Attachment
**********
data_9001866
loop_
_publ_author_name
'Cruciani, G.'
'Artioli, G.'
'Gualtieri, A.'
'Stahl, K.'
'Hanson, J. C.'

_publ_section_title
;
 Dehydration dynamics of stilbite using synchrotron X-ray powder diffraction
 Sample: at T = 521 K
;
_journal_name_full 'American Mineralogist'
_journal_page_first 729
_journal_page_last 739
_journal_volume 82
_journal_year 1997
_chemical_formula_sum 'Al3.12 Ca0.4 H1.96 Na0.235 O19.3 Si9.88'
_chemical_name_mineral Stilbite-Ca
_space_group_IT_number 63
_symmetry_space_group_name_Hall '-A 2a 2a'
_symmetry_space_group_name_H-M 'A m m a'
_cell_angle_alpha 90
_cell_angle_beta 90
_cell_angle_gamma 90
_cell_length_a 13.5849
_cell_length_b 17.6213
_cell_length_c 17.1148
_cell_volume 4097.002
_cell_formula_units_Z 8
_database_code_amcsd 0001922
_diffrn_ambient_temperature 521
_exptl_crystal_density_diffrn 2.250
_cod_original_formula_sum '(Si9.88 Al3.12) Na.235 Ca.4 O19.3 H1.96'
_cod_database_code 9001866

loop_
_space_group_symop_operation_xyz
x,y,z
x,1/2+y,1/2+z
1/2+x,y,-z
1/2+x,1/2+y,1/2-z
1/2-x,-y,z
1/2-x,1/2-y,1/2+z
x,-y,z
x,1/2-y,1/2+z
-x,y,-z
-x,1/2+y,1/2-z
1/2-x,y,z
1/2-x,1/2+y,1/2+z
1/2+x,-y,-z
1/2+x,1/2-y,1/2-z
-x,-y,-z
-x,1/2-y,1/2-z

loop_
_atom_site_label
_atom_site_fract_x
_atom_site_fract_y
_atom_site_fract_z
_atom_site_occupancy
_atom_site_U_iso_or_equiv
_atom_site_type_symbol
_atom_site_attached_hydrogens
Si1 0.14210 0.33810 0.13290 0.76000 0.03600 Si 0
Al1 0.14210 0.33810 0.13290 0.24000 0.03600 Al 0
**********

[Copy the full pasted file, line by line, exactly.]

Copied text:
data_9001866
loop_
_publ_author_name
'Cruciani, G.'
'Artioli, G.'
'Gualtieri, A.'
'Stahl, K.'
'Hanson, J. C.'

_publ_section_title
;
 Dehydration dynamics of stilbite using synchrotron X-ray powder diffraction
 Sample: at T = 521 K
;
_journal_name_full 'American Mineralogist'
_journal_page_first 729
_journal_page_last 739
_journal_volume 82
_journal_year 1997
_chemical_formula_sum 'Al3.12 Ca0.4 H1.96 Na0.235 O19.3 Si9.88'
_chemical_name_mineral Stilbite-Ca
_space_group_IT_number 63
_symmetry_space_group_name_Hall '-A 2a 2a'
_symmetry_space_group_name_H-M 'A m m a'
_cell_angle_alpha 90
_cell_angle_beta 90
_cell_angle_gamma 90
_cell_length_a 13.5849
_cell_length_b 17.6213
_cell_length_c 17.1148
_cell_volume 4097.002
_cell_formula_units_Z 8
_database_code_amcsd 0001922
_diffrn_ambient_temperature 521
_exptl_crystal_density_diffrn 2.250
_cod_original_formula_sum '(Si9.88 Al3.12) Na.235 Ca.4 O19.3 H1.96'
_cod_database_code 9001866

loop_
_space_group_symop_operation_xyz
x,y,z
x,1/2+y,1/2+z
1/2+x,y,-z
1/2+x,1/2+y,1/2-z
1/2-x,-y,z
1/2-x,1/2-y,1/2+z
x,-y,z
x,1/2-y,1/2+z
-x,y,-z
-x,1/2+y,1/2-z
1/2-x,y,z
1/2-x,1/2+y,1/2+z
1/2+x,-y,-z
1/2+x,1/2-y,1/2-z
-x,-y,-z
-x,1/2-y,1/2-z

loop_
_atom_site_label
_atom_site_fract_x
_atom_site_fract_y
_atom_site_fract_z
_atom_site_occupancy
_atom_site_U_iso_or_equiv
_atom_site_type_symbol
_atom_site_attached_hydrogens
Si1 0.14210 0.33810 0.13290 0.76000 0.03600 Si 0
Al1 0.14210 0.33810 0.13290 0.24000 0.03600 Al 0